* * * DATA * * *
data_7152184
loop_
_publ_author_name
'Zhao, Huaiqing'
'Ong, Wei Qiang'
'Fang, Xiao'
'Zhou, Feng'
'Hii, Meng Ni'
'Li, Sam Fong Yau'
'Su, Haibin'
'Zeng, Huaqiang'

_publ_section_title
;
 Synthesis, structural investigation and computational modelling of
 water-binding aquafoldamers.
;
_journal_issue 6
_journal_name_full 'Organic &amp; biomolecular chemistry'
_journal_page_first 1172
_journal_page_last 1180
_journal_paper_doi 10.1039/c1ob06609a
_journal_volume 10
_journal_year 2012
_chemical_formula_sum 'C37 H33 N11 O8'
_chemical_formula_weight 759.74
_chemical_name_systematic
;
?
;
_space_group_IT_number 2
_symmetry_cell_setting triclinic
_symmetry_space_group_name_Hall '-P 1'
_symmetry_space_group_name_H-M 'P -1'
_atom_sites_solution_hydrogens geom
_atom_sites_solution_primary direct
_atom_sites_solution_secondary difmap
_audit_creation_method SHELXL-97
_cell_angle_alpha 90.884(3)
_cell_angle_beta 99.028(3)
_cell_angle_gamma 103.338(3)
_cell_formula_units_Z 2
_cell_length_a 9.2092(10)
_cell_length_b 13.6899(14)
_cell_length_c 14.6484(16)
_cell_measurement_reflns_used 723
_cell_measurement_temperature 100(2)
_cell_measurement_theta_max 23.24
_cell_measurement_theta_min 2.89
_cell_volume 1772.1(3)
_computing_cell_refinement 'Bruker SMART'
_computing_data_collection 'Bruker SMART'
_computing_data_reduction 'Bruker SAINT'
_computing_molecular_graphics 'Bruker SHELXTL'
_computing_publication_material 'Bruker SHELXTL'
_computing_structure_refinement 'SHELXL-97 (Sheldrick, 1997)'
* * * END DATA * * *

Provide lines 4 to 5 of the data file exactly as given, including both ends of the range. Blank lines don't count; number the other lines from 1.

'Zhao, Huaiqing'
'Ong, Wei Qiang'